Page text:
A few months ago I purchased a Panasonic G5 with two lenses (14-42mm and 45-150mm). I was eager to give Panasonic a try because I have been happy with several other Lumix cameras I have owned (FZ50, LX3, TS1, TS3). Great craftsmanship, durable, reliable cameras; very nice IQ from the LX3. All good reasons to dive into the m4/3 world via Panasonic.
I'm not 100% happy with the images I'm getting with the G5 though. The learning curve with the G5 has been much more difficult than I anticipated. While the G5 feels great in my hand (size and weight are perfect for travel), I can't seem to get an image I'm happy with. Main issues are lack of detail (NR is set to off, shooting in low ISO), WB is hardly ever accurate and focusing is cumbersome (pointing to a focus area on the LCD doesn't get me sharp focus shots, neither does selecting the focal point with the rear cursor button). The images I get with my old D200 and even with my LX3 are sharper, show more accurate WB, show more detail and show better tonal range than what I get from my G5.
My frustration is starting to turn to disappointment. I am contemplating either selling the G5 kit (replacing it with a Lumix LX7 for travel), or keeping it as a novelty camera knowing that I can't count on it to get important images.
I'm starting to think M4/3 was not meant for me. About two or three years ago I purchased a new Olympus EPL2 with kit lens. I was extremely disappointed with not only the lackluster image quality but with the poor workmanship of the camera as well. Day 2 of owning the EPL2 the battery overheated, grip began to come unglued. It turned me off regarding m4/3 until I decided to take the plunge with this new G5.
This post is not meant to troll in any way. I'm just simply disappointed and frustrated with the results I'm getting. Maybe there is a "magic formula" setting that will let me get better images from my G5. I will continue to search for that "magic setting" but with less enthusiasm (and hope).
p.s. I don't think optics has anything to do with it at this point. I have used my manual focus Nikon 105mm 2.5 AIS, 50mm 1.8 AIS, 50mm 1.4 AIS and several others. The image being recorded on the sensor is simply unimpressive no matter what lens I use.
#1. "RE: M4/3 not meant for me?" | In response to Reply # 0Larry E30 Nikonian since 27th May 2009Tue 13-Aug-13 01:28 AM
Wow - I been the opposite.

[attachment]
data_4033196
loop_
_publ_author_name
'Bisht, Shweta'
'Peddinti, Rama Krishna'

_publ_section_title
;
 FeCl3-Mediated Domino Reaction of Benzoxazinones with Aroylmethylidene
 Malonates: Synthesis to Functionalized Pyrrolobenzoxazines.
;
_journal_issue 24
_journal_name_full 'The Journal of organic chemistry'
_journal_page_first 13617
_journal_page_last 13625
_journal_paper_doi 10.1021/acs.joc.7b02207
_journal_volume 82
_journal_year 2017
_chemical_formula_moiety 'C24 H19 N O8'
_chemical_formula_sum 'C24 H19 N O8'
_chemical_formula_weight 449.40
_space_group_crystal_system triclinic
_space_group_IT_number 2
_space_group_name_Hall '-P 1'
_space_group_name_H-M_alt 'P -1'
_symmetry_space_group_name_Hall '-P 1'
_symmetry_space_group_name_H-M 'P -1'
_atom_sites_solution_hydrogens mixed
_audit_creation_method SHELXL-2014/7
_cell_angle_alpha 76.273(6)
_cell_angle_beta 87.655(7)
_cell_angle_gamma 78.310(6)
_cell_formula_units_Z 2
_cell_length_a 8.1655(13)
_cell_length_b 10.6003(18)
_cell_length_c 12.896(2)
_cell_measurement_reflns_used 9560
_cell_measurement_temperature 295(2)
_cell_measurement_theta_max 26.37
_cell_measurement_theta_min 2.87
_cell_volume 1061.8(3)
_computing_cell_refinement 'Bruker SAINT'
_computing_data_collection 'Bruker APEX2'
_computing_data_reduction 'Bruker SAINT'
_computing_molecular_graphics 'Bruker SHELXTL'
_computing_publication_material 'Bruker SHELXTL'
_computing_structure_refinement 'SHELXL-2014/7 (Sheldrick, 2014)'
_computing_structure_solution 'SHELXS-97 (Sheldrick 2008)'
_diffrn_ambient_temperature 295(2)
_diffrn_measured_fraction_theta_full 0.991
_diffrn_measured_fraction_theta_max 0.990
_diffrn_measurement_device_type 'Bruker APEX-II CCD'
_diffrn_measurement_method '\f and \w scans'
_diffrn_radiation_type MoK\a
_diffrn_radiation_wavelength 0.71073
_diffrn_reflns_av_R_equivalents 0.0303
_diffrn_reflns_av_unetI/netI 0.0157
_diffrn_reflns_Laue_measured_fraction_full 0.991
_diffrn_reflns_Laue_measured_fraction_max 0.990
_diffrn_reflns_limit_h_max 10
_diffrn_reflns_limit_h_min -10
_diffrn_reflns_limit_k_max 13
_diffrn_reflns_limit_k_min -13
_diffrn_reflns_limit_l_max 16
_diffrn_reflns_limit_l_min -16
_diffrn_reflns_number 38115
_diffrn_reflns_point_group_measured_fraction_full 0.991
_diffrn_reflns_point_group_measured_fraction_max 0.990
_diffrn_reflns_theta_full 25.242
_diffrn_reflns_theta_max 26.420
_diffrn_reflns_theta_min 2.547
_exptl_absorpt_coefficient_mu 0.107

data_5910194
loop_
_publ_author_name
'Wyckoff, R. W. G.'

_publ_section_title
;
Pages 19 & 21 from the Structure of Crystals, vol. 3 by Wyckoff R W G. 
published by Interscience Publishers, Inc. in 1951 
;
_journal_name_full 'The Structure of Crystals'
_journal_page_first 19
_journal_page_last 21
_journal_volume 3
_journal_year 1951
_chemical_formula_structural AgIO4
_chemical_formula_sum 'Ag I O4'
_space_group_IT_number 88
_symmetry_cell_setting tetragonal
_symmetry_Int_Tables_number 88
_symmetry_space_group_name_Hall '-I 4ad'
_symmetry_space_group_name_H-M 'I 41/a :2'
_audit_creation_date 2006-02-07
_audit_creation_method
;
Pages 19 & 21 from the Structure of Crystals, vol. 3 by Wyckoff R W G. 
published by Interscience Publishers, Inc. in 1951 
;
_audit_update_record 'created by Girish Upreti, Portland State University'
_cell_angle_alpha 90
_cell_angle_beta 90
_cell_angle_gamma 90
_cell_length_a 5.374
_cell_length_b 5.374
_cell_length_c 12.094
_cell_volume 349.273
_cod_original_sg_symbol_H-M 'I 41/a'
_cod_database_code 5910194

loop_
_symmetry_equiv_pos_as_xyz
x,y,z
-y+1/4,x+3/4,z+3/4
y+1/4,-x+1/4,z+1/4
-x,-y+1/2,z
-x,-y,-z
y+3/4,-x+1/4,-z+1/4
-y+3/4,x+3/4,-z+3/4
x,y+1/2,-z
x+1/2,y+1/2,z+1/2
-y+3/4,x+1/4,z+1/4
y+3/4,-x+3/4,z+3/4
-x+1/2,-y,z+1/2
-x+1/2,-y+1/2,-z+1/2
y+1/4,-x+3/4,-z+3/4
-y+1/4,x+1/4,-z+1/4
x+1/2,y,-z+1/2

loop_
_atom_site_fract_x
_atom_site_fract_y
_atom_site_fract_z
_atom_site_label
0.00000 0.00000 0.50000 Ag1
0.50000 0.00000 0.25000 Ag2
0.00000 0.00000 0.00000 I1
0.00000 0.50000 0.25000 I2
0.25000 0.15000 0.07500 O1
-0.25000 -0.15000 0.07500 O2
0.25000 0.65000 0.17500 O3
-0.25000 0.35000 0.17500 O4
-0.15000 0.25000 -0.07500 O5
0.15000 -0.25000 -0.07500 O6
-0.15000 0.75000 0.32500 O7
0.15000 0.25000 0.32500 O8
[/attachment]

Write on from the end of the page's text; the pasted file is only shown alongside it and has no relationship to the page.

But first , I'd say ;
Sell your G5 and two lenses - YOU need to be happy with your set up/IQ etc.
I had a LX3 and regretted selling it.
I have a GF3 with 8mm and a 14mm. - Happy with that this or that on the GF3.
I have a GH1 with 7-14mm which both are better than sliced bread.Possably - better than the "Wheel".
(Also I have a LC1 I'm happy with).
Years ago - one of the only cameras I ever brang back was a Panasonic about an 8MP larger lens P+S.
Now - if you know me here,you guys know I use and try ,and test and review MANY cameras ...and I now have a collection of about 23 useable digital cameras...
My # 1 vote for BEST out of camera = Canon S90.Beats Panasonic LX3,and even the GH1...those are great but need PP.
I just sent back ,and am ordering another ...Sigma DP1s ...which I love #1 for color and #2 for IQ. But,even this camera begs PP.
Anyway - Photography is for joy.Sell what's not for you and find what is !!! .
#2. "RE: M4/3 not meant for me?" | In response to Reply # 0JPJ Nikonian since 19th Aug 2009Tue 13-Aug-13 02:08 AM
I am actually contemplating purchasing a small kit. When I shot DX it was not small enough for me to be considered portable and therefore I was without my camera in many situations when I wished I had one on me. I moved to FX to maximize image quality and because I gave up on Nikon ever paying any attention to the DX lens line. Since my move I have longed even more for something small enough to carry with me 90% of the time as the bigger, heavier equipment makes me want to haul it around for long periods even less. Don't get me wrong, if someone tried to take my D700/800e from me I would fight to the death and I love shooting them...I just don't love carrying them on the chance I will be shooting them.
After exhaustive research it seems the small interchangeable lens camera race has 4 horses (not counting crazy options like an M9)
1. Fuji XPRO-1/XE-1
2. Sony NEX7/NEX6
3. Olympus OM-D/EP-5
4. Panasonic GX7 (release date mid-September, currently taking pre-orders)
Honestly despite its foibles (some of which have been corrected by firmware updates), that have been well documented, the camera that gets the most rave reviews for flat out picture quality are the Fuji's, and my view from looking at hundreds is not over a thousand samples is that the praise is well deserved. Sony's NEX6/7 are likely next with their 24 MP sensor recording great detail (but quickly losing it as you increase ISO), followed closely by the Olympus OM-D/EP-5. The Panny GX7 is a little unknown at this point (there are a few picture samples on the web) but Panasonic went out and claimed image quality comparable to the OM-D which may be disappointing to some as the GX7 is brand new and the OM-D is likely due to be refreshed.